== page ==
EU’s house bank breached environmental standards on Serbia hydropower project

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The European Investment Bank (EIB) breached its environmental standards during the approval of the Komalj small hydropower plant in Serbia, the Bank’s Complaint Mechanism has concluded, in a report published today.

The finding comes as a result of a complaint submitted in January 2022 by CEE Bankwatch Network and the Ecological Association ‘’Rzav’’ from Serbia on the Beli Kamen and Komalj plants, both on the Crni Rzav river. The plants are in the Zlatibor candidate Emerald site, first proposed in 2006, and in Zlatibor Nature Park, established in 2017. Yet no environmental assessment was done before they were built.

By failing to ensure that at least a decision had been taken on whether the Komalj plant needed an environmental assessment, the Complaint Mechanism established that the EIB had failed to abide by its own standards requiring such projects to adhere to both national and EU law.

According to the Complaint Mechanism, ‘The lack of evidence of at least a screening determination for the Komalj (…) sub-project, is in breach of the EIB’s environmental and social standards.’

The projects, which started operating in 2016 and 2018 respectively, were financed by the EIB via loans for small and medium enterprises channelled through Banca Intesa Beograd and Crédit Agricole Srbija. In 2020, after the plants had started operating, WWF Adria organised hydrobiological studies of eight rivers in Serbia, including the Crni Rzav, which showed that the river’s status was graded ‘poor’ in sections.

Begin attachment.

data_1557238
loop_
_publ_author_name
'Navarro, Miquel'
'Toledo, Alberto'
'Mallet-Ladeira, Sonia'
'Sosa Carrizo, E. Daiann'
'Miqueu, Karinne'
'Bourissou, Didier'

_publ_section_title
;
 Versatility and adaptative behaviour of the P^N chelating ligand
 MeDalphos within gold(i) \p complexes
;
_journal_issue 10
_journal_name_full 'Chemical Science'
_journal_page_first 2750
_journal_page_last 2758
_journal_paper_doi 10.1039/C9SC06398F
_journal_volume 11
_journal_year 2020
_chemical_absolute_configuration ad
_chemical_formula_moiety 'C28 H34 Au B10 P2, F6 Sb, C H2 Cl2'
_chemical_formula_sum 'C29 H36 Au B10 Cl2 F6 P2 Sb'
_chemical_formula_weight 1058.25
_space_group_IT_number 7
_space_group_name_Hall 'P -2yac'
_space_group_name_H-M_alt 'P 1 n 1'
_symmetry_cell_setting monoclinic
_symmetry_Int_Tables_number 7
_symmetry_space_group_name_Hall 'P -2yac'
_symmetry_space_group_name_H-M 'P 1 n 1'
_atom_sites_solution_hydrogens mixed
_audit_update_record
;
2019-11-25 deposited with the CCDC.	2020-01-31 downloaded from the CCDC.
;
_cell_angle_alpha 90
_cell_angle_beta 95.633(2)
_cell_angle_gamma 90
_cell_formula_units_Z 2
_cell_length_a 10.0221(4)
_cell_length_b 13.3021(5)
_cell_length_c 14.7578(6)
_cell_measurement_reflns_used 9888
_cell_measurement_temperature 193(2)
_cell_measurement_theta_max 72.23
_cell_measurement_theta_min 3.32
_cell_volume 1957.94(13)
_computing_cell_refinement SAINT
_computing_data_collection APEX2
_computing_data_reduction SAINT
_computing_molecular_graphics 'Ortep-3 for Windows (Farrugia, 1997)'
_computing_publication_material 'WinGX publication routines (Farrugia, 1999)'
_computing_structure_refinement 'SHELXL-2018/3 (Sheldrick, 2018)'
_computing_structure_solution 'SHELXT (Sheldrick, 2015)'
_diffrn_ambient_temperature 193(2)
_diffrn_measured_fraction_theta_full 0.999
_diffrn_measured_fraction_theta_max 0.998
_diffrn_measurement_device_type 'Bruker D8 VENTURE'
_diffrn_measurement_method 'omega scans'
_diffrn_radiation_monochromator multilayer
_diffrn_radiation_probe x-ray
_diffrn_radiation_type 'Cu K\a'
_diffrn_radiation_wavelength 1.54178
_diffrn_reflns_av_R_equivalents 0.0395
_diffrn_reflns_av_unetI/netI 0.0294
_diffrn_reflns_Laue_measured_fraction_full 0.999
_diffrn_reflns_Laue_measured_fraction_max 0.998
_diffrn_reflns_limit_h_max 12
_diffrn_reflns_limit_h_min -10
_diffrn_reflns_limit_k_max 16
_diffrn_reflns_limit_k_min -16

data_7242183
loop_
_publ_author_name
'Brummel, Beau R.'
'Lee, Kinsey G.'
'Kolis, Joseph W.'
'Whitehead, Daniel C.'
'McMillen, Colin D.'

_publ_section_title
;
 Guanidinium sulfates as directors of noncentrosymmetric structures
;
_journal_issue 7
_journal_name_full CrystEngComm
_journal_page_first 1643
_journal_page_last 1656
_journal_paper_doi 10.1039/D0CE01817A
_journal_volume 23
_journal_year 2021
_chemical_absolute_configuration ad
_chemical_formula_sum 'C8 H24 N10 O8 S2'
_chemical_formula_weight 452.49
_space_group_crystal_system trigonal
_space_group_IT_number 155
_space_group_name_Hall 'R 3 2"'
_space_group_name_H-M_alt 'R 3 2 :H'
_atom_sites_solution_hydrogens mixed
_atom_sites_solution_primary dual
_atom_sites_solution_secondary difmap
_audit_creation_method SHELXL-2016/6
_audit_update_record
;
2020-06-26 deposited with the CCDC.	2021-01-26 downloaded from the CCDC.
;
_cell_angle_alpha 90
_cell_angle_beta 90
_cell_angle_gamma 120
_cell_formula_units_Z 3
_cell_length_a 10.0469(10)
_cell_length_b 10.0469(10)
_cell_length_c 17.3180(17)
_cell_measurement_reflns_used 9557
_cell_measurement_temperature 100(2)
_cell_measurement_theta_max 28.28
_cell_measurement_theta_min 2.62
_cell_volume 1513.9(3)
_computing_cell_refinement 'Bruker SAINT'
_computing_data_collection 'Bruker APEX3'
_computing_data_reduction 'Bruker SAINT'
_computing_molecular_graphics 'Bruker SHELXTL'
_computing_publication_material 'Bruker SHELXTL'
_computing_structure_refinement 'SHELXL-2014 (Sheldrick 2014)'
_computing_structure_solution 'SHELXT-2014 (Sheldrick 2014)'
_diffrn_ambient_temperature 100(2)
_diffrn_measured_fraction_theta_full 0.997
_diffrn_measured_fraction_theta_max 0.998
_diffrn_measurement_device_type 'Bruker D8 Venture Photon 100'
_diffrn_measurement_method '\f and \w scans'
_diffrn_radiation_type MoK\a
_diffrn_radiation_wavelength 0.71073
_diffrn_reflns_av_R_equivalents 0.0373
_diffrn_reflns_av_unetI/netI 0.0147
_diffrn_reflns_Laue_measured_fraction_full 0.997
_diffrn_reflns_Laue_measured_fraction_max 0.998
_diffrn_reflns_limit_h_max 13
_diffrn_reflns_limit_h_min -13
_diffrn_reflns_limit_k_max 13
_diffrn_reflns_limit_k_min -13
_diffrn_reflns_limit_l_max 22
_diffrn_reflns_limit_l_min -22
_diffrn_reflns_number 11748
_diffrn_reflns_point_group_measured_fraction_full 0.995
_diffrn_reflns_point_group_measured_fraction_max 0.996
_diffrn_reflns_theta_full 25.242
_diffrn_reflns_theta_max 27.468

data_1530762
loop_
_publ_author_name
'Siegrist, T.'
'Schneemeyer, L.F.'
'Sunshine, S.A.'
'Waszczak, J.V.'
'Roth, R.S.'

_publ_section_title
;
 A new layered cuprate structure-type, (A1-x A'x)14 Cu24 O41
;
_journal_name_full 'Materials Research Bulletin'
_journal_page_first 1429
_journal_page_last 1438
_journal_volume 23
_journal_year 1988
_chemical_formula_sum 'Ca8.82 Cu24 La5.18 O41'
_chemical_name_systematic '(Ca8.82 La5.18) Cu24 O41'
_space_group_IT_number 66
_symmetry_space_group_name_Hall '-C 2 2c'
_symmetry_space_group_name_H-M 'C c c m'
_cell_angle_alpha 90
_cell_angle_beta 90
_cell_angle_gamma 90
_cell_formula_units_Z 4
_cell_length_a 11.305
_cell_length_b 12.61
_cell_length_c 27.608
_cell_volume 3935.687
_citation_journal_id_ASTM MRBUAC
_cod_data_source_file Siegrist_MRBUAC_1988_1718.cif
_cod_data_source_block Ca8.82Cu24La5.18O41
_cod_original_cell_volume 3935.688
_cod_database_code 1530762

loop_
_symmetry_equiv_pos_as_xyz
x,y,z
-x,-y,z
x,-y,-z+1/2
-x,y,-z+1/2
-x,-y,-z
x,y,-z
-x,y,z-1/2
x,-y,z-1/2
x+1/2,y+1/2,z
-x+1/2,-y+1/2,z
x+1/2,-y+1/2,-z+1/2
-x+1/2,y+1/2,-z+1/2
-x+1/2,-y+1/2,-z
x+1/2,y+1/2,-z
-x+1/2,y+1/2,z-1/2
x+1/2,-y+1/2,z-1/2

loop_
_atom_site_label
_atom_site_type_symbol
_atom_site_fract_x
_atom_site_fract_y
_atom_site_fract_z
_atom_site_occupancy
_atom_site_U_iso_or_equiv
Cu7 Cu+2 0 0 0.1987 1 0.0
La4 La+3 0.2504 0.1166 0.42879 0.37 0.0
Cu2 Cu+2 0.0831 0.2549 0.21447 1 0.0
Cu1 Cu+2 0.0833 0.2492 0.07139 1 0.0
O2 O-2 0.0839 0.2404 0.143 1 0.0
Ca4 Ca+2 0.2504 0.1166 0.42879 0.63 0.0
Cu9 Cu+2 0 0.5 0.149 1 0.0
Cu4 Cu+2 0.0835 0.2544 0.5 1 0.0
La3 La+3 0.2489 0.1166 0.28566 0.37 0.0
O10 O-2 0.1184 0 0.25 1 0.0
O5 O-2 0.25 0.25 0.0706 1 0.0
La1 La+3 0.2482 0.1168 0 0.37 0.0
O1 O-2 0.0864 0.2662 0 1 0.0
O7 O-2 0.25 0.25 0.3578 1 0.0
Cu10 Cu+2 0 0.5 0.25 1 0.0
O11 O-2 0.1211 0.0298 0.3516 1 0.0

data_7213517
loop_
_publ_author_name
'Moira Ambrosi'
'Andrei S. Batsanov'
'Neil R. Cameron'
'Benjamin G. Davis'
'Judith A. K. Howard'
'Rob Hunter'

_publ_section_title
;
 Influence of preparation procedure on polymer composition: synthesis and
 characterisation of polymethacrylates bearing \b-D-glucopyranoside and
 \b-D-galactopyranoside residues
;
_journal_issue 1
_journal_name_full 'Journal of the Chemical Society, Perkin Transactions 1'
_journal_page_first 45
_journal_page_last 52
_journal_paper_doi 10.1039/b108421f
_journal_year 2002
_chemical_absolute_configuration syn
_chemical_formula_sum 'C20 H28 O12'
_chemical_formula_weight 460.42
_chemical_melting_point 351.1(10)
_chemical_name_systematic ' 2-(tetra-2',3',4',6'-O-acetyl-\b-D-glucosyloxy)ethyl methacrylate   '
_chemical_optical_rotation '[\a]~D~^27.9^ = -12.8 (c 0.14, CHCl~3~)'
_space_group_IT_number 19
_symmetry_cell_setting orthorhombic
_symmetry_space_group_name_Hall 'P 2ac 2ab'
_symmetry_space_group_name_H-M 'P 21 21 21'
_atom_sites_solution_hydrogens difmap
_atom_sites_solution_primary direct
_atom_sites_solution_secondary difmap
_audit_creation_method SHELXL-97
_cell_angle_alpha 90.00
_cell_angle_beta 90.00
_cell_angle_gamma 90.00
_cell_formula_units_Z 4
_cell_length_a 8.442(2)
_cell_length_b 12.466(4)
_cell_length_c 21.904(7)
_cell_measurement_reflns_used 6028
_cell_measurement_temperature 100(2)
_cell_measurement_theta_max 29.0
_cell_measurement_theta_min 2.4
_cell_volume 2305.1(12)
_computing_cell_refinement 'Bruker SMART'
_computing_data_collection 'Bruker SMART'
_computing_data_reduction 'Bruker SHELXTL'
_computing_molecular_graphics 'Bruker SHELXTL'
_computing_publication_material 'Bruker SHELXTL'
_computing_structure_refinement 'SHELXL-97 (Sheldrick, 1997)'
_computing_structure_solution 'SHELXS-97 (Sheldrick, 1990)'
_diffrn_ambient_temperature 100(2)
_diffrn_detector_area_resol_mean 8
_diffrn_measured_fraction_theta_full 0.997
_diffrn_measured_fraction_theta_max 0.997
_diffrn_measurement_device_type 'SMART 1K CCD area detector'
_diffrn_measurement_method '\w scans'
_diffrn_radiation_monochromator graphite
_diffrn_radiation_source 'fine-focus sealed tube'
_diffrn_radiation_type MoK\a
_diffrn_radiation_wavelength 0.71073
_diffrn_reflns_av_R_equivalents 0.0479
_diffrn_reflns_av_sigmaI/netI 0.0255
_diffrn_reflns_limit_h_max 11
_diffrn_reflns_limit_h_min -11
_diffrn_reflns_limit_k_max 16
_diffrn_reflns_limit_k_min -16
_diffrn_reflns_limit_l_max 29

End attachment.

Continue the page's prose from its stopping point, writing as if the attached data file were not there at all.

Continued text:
An October 2021 report by Bankwatch  found that in southeast Europe, the EIB had provided at least 27 loans for small hydropower plants through financial intermediaries since 2010, though the exact number and many of the names of the plants remain unknown due to a lack of transparency by the Bank.

Andrey Ralev, Biodiversity Campaigner at Bankwatch – ‘In July 2022, the EIB published a new exclusion list that virtually stops intermediaries from financing high-risk projects like hydropower. This was highly welcome as they often aren’t able to properly assess compliance with EU law. But the EIB needs to help mitigate the damage caused by the projects it already financed as well.’

Nataša Milivojević, Rzav Ecological Association – ‘Even now, Serbia’s environmental impact assessment legislation is nowhere near compliant with that of the EU – in breach of the Energy Community Treaty. If they want to make a positive impact, international donors can’t just pretend that EU standards are being applied here – they need to stick to low-risk, no-regret investments instead of high-risk ones like hydropower plants.’


Source: Bankwatch network

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